What Is Liminal Space?
Maybe you’ve never heard of the phrase “liminal space,” but you’ve been there, and it’s possible you didn’t like it.
The word “liminal” comes from the Latin word “limen,” which means threshold. To be in a liminal space means to be on the precipice of something new but not quite there yet. You can be in a liminal space physically, emotionally, or metaphorically.
Being in a liminal space can be incredibly uncomfortable for most people. Brains crave homeostasis and predictability, and liminal space is everything but.
Origin of the Term
Anthropologist Arnold van Gennep first wrote about the concept of liminality when he developed the idea of the rites of passage.1He defined a “rite of separation” (preliminary rite), rite of transition (liminal rite), and rite of incorporation (post-liminal rite). This transition theory explained that changes in people’s life stages follow this pattern.
The COVID-19 pandemic is a prime example of this concept. We remain suspended between what our lives were like before the respiratory virus crisscrossed the globe—and what life will look like afterward. Many people have said that if they just knew when it would be over, it would be much easier to get through.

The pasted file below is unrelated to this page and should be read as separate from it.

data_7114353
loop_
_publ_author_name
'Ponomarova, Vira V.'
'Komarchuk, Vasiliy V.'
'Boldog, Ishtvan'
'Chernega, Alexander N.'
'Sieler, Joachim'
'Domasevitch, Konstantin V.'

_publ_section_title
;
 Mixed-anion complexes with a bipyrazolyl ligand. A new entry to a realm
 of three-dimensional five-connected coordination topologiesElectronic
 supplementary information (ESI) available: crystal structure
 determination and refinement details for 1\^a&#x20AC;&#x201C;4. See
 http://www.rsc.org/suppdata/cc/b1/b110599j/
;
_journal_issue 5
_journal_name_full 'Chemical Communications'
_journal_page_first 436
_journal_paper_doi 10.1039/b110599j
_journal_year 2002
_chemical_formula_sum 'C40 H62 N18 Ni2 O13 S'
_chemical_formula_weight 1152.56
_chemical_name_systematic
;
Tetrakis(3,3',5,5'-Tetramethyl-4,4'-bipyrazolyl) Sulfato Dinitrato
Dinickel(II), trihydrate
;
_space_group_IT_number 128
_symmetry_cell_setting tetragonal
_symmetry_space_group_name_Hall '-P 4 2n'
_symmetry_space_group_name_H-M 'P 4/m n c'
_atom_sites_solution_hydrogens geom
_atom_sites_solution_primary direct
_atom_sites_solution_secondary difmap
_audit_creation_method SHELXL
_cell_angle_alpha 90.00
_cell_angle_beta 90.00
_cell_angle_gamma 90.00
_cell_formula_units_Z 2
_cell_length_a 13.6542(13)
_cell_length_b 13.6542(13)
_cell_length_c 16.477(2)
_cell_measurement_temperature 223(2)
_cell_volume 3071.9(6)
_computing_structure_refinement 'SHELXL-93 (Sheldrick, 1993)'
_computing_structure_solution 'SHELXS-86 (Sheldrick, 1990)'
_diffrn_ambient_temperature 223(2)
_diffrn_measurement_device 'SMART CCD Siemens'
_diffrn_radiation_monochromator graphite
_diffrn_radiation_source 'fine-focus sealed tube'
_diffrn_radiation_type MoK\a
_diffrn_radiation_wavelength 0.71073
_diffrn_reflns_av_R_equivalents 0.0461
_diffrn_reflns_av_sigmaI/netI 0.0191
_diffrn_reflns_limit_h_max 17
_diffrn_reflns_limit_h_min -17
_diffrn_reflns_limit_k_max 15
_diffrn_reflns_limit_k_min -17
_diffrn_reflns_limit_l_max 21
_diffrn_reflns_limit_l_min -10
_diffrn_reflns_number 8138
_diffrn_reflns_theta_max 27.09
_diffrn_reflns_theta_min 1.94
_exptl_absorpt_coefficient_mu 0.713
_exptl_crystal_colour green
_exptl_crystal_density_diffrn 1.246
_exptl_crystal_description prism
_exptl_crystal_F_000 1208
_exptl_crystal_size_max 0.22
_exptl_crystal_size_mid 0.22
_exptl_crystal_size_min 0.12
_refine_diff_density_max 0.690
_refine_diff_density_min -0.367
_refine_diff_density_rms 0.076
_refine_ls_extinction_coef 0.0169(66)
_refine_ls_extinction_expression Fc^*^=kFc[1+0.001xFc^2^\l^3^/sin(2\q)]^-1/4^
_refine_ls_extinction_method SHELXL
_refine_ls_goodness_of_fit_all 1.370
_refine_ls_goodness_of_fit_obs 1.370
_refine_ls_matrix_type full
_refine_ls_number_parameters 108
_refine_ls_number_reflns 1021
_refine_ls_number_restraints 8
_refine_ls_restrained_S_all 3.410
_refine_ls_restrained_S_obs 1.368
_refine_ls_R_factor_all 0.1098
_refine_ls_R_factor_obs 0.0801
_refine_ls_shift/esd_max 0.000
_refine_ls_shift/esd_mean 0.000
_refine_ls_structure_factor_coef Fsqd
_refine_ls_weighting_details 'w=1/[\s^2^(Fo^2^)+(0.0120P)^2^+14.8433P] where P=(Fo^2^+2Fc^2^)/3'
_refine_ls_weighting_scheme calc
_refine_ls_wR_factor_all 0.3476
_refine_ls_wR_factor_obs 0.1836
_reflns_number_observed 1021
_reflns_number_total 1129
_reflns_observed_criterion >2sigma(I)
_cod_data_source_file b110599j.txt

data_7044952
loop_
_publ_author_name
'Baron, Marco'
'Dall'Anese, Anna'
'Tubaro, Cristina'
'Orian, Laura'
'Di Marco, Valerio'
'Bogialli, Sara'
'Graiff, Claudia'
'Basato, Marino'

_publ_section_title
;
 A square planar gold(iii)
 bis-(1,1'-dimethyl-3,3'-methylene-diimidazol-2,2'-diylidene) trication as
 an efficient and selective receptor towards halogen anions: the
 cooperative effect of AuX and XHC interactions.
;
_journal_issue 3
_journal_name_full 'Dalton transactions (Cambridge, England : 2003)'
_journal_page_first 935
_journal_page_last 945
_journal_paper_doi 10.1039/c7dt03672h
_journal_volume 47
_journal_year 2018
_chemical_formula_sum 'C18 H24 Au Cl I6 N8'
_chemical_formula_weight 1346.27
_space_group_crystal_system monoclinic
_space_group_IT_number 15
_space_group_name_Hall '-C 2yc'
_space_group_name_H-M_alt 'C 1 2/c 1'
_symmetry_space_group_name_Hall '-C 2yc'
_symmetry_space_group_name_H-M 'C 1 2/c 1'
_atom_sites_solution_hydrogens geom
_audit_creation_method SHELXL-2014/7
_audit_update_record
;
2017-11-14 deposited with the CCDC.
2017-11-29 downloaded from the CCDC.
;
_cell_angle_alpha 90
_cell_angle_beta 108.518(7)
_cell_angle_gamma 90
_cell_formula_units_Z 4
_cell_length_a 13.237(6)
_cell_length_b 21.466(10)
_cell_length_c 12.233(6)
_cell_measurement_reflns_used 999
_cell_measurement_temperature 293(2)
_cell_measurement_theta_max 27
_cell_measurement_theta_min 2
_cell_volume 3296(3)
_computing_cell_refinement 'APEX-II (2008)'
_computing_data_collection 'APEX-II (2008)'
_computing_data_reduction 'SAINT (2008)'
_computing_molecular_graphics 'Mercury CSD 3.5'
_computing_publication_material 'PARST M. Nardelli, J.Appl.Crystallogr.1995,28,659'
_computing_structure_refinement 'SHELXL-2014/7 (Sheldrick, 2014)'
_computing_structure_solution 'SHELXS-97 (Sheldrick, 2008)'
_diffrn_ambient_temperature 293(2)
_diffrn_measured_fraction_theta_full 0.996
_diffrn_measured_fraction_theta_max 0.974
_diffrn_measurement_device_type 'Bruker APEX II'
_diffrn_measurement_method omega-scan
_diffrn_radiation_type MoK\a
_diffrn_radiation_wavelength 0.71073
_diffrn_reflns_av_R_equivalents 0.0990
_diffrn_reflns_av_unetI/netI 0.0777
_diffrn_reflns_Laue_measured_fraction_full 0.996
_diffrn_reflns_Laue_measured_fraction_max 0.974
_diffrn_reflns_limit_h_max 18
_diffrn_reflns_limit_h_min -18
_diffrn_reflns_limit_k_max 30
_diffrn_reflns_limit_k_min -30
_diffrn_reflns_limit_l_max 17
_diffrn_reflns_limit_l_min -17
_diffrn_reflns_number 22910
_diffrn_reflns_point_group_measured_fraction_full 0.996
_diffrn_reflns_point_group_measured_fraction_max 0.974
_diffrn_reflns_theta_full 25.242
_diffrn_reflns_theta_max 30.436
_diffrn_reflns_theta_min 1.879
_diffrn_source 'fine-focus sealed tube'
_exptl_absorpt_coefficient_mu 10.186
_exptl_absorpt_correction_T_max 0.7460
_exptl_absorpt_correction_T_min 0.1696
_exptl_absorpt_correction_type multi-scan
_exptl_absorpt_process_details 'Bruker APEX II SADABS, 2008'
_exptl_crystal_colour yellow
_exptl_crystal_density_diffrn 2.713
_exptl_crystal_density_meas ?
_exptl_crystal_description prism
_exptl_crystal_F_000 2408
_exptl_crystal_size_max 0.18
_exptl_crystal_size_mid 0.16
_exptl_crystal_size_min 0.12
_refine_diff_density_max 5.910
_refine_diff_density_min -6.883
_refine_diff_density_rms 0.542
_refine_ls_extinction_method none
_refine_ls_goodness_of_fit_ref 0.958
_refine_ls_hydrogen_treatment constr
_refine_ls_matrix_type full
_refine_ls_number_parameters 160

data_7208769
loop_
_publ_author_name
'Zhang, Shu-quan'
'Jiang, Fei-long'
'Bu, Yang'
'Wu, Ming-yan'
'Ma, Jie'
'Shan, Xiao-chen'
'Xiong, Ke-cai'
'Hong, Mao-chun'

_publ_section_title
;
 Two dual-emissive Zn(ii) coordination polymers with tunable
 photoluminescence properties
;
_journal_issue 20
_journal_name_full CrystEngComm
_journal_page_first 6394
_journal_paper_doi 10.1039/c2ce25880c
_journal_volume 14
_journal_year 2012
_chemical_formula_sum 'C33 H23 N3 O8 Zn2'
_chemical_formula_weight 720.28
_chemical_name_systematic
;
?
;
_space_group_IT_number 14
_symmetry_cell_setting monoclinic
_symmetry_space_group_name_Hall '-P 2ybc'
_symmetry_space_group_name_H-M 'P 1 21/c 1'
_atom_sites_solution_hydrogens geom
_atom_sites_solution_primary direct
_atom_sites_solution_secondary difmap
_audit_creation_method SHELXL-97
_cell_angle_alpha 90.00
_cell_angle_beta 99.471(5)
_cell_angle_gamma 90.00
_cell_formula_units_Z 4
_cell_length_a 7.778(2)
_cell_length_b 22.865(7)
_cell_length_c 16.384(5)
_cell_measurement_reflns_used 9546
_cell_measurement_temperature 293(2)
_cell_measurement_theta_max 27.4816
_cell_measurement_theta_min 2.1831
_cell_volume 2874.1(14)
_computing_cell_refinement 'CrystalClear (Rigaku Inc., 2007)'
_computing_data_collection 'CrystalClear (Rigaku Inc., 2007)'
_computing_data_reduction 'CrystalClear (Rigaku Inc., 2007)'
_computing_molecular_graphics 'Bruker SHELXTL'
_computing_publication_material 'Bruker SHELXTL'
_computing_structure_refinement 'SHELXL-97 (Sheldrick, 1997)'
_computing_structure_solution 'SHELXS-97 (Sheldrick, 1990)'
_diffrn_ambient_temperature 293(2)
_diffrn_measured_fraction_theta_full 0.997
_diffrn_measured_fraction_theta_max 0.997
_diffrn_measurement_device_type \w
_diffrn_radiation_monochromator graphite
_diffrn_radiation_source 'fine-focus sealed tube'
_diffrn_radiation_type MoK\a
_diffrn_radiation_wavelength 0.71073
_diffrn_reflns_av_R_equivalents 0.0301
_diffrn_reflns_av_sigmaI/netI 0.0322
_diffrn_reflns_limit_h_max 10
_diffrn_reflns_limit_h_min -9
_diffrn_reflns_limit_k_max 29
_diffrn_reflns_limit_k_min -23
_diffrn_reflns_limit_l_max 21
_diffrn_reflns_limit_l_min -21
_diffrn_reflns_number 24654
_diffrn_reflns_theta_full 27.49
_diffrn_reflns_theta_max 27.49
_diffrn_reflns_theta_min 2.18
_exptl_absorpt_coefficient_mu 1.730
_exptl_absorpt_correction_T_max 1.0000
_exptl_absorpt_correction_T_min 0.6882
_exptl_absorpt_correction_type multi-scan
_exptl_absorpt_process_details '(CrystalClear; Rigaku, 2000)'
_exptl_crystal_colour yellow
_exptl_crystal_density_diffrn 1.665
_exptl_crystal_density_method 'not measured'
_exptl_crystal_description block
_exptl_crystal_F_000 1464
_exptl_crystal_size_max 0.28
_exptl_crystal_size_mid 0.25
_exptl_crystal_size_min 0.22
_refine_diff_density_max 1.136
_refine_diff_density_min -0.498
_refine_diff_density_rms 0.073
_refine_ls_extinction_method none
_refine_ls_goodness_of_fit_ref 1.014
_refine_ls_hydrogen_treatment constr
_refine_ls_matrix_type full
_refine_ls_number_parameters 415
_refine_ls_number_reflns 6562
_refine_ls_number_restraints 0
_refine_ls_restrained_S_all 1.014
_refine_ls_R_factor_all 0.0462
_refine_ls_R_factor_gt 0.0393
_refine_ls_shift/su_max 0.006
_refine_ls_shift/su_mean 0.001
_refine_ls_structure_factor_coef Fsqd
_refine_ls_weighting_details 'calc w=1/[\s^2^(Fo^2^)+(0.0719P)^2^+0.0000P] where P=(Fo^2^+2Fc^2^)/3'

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Liminal spaces can have harmful effects on mental health—if you let them. It is inevitable that you might encounter various liminal spaces throughout your life. In fact, life is just one liminal space between birth and death.
We’ll explain some liminal spaces you might experience in your life and how to cope with the uncertainty.
How to Cope With Anxiety About Coronavirus (COVID-19)
Examples of Liminal Space
Let’s take a look at some examples of liminal space.
Physical Liminal Spaces
Perhaps a physical liminal space is easiest to understand. You are in physical liminal spaces all the time, but typically you often don’t notice them because you’re only there for fleeting moments.
Think of a staircase. It takes you from one floor to another, and you often don’t think twice about your time on a staircase. But what about if you get stuck in a stairwell? Then, visions of horror movies might start racing through your head.
You can see how, on a very benign level, the idea of staying in that in-between space becomes very uncomfortable.
Here are some other examples of physical liminal spaces: